Maida on the Work of O’Connor – Light and Enlightenment
Maida on the Work of O’Connor Jordan Hollowell English 103 Professor Kuzmenkov October 6, 2012 (2) The main idea of Maida’s article is to tie together and explain the common literary devices apparent in Flannery O’Connor’s short stories.
There are four reoccurring devices in O’Connor’s work: first, the eyes, which reflect an individuals innermost thoughts and emotions; then the tree-line which symbolizes the division of understanding between the world understood by an individual and the world beyond their comprehension; then the color purple which represents emotional or physical trauma which is often evoked alongside the Sun, which represents divine intervention.
In describing these devices Maida also describes the arc of O’Connor’s characters as one in which they begin their journey with a sinful or selfish understanding of life and ultimately are bestowed with an enlightened understanding of life after embracing the love of God, Christian values, or both.
(3) Maida’s writing is a brilliant exploration of the subject matter.
From the citations given throughout the article it seems apparent that the core idea would not be lost on any reader, but after having been provided with a thorough examination of the O’Connor ‘s symbology her writing can now be appreciated to it’s full extent. For instance, a symbol like the Sun might be mistaken for a moment of clarity to someone unfamiliar with O’Connor’s other works. (4a) Maida (1976) asserts that the Sun is unmistakable as God’s active force, due to its ability to violate the laws of physics concerning its shape and movement (p. -3). However, since it is used as a metaphor its movement or changes could be interpreted as imagined movements that reside only in the mind of the character to whom they apply. The Sun as metaphor would then represent the comprehension of a life lesson as it eludes or is absorbed by the character. This understanding would recast the role of God from one which is shown to be an active participant spurring characters’ ultimate realizations, to one in which the character must grasp the truth of God and life more independently.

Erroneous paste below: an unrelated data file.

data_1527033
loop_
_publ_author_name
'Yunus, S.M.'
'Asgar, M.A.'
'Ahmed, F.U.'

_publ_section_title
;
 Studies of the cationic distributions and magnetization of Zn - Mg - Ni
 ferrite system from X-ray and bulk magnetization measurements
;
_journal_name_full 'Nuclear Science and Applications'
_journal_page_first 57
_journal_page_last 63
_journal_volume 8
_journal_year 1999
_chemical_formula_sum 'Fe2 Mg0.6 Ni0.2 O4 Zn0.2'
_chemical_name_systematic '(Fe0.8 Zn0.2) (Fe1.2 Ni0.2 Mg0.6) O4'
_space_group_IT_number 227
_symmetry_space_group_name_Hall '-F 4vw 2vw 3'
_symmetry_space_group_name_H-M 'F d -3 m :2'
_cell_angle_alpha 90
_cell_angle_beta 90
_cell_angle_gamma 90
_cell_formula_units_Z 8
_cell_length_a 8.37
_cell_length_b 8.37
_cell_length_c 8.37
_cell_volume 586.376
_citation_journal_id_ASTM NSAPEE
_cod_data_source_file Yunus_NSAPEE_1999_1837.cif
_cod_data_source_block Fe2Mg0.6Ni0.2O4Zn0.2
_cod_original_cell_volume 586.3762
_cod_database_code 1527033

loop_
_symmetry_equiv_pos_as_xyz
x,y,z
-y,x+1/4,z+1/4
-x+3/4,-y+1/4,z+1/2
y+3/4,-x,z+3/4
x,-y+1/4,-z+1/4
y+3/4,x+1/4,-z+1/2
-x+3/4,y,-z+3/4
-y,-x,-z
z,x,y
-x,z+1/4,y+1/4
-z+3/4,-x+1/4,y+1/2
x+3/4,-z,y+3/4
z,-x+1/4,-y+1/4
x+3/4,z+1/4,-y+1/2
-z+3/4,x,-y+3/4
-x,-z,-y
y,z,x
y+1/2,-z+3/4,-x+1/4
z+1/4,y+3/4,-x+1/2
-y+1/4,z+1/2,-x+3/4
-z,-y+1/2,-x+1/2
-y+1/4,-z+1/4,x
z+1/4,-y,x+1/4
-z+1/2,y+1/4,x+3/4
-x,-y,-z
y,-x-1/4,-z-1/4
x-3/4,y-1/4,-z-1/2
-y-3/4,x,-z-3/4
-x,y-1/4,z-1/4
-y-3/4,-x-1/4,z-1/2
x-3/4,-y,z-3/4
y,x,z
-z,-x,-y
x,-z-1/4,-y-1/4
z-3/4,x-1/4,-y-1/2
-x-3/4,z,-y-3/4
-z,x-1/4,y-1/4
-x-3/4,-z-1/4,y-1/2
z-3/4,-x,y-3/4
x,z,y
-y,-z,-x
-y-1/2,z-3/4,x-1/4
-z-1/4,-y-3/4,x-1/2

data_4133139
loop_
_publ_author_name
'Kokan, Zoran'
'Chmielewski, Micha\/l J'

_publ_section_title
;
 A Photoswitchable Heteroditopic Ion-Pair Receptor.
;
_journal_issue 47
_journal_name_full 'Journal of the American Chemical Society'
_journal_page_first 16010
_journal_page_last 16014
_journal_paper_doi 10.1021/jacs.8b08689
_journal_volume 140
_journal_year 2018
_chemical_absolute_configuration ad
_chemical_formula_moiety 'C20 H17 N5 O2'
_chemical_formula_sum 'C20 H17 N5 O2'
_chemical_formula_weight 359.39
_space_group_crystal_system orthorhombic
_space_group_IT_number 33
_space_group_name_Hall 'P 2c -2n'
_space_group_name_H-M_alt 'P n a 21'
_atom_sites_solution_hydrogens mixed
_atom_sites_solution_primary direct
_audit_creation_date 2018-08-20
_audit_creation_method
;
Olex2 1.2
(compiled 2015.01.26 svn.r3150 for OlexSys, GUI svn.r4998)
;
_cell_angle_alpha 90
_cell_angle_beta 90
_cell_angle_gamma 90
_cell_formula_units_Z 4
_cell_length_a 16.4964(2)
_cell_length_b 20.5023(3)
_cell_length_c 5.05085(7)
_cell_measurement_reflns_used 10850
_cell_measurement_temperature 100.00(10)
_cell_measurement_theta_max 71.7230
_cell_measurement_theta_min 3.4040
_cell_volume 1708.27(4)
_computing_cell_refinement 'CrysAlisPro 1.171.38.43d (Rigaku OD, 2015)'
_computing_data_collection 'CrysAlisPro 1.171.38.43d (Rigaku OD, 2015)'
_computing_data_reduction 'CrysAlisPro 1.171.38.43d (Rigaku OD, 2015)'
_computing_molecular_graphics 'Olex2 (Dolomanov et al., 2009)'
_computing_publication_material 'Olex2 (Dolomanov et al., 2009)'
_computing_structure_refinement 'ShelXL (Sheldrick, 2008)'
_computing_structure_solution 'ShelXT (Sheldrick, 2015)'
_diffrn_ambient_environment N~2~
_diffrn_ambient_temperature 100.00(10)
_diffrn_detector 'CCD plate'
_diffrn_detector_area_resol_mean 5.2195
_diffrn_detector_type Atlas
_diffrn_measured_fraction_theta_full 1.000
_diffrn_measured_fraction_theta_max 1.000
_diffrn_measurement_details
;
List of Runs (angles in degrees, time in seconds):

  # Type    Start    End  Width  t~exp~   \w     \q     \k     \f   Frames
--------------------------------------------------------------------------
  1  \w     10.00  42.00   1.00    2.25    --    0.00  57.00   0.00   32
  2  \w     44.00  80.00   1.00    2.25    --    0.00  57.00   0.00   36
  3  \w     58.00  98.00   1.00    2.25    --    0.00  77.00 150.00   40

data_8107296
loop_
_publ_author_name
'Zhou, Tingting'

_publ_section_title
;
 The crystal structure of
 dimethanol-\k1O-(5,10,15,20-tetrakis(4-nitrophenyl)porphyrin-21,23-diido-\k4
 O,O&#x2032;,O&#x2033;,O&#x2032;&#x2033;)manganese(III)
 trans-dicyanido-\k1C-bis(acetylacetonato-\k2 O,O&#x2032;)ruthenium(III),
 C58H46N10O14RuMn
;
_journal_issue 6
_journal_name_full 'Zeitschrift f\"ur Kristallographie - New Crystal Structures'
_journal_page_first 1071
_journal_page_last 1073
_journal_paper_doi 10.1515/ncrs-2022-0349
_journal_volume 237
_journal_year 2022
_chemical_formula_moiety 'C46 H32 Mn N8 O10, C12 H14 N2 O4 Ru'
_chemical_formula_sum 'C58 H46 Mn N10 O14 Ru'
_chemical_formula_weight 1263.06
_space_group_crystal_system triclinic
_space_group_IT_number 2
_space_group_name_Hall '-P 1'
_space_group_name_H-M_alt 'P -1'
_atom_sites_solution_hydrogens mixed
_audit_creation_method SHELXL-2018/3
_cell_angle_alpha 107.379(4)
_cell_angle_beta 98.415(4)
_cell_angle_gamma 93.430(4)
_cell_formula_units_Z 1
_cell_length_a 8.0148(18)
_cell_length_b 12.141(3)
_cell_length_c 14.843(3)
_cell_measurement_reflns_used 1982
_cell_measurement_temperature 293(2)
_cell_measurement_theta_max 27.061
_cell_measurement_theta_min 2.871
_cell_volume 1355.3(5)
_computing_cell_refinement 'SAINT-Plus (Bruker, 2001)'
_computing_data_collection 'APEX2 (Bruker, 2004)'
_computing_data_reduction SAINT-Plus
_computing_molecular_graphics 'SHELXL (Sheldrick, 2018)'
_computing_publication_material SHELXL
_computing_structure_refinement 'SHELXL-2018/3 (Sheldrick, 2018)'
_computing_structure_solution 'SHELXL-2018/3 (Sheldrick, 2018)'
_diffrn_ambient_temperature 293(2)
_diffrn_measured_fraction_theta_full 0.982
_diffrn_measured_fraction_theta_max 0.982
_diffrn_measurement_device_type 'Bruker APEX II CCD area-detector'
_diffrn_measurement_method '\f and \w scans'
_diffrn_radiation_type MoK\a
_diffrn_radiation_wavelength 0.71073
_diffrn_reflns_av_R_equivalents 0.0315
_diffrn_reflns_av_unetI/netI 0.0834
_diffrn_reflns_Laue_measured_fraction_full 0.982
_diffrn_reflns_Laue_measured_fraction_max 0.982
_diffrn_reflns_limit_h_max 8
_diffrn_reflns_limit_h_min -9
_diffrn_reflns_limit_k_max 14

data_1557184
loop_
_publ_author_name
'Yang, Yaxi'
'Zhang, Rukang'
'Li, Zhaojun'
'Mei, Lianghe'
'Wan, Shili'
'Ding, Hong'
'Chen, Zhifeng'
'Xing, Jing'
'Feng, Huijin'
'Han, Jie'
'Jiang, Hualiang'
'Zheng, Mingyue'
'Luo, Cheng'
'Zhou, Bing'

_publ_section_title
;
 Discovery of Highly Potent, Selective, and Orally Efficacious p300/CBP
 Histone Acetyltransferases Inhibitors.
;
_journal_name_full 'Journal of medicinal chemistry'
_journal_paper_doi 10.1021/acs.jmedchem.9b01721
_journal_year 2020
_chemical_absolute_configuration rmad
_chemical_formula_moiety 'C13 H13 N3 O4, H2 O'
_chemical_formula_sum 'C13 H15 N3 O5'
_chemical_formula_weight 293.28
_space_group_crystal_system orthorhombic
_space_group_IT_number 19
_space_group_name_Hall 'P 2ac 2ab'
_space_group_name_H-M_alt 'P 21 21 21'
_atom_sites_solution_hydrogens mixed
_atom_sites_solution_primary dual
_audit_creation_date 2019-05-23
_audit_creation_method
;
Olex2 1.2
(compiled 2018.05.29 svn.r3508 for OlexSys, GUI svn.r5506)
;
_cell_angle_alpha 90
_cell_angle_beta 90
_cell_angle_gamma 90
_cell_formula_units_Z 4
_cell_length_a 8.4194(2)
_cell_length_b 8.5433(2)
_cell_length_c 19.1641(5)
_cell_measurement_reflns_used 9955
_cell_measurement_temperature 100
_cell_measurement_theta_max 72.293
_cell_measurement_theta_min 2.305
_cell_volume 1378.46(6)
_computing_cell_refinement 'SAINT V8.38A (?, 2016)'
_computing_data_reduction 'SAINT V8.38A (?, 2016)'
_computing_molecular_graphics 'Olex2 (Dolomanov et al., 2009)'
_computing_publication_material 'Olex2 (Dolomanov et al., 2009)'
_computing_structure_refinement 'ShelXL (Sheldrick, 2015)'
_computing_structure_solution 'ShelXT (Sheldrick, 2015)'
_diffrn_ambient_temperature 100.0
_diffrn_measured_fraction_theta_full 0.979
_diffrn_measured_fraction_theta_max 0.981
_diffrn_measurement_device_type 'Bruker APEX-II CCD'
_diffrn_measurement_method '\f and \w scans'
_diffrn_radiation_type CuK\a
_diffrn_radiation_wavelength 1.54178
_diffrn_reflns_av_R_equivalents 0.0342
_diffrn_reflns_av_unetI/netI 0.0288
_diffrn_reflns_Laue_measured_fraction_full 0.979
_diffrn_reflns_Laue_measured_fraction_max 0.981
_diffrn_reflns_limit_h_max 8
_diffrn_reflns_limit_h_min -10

While the story would still make sense, the nuances of God’s love and patience would be lost. (5) My claim that Maida’s examination of O’Connor’s symbolism enable’s readers to understand the authors writing to it’s full extent stems from my personal reluctance to embrace the idea that God is active in peoples lives. I know that I would miss the message which (4b) Maida continues to stress, “Although man is thwarted by his lack of vision, the light remains a hovering presence-ready to pursue if necessary, the recalcitrant” (p. ) Were I to read O’Connor’s works I feel that I would choose to believe that the characters have their notions shattered and come to enlightenment through introspection, that they come to their own conclusions about God independently of Him. I would choose to view the Sun not as something that pursues, but rather something which as always been with the character, but never accepted or explored until the time wherein the individual was ready for it. References (1a) Maida, P. D. (1976). Light and Enlightenment in Flannery O’Connor’s Fiction.
In Bloom’s Literary Reference Online. Retrieved from http://www. fofweb. com. proxy1. athensams. net/activelink2. asp? ItemID=WE54;SID=5;iPin= BLTSAR011;SingleRecord=True (1b) Maida, Patricia D. “Light and Enlightenment in Flannery O’Connor’s Fiction. ” Sin and Redemption, Bloom’s Literary Themes. New York: Chelsea House Publishing, 2010. Bloom’s Literary Reference Online. Facts On File, Inc. Web. October 6, 2012. ;http://www. fofweb. com. proxy1. athensams. net/activelink2. asp? ItemID=WE54;SID=5;iPin= BLTSAR011;SingleRecord=True;.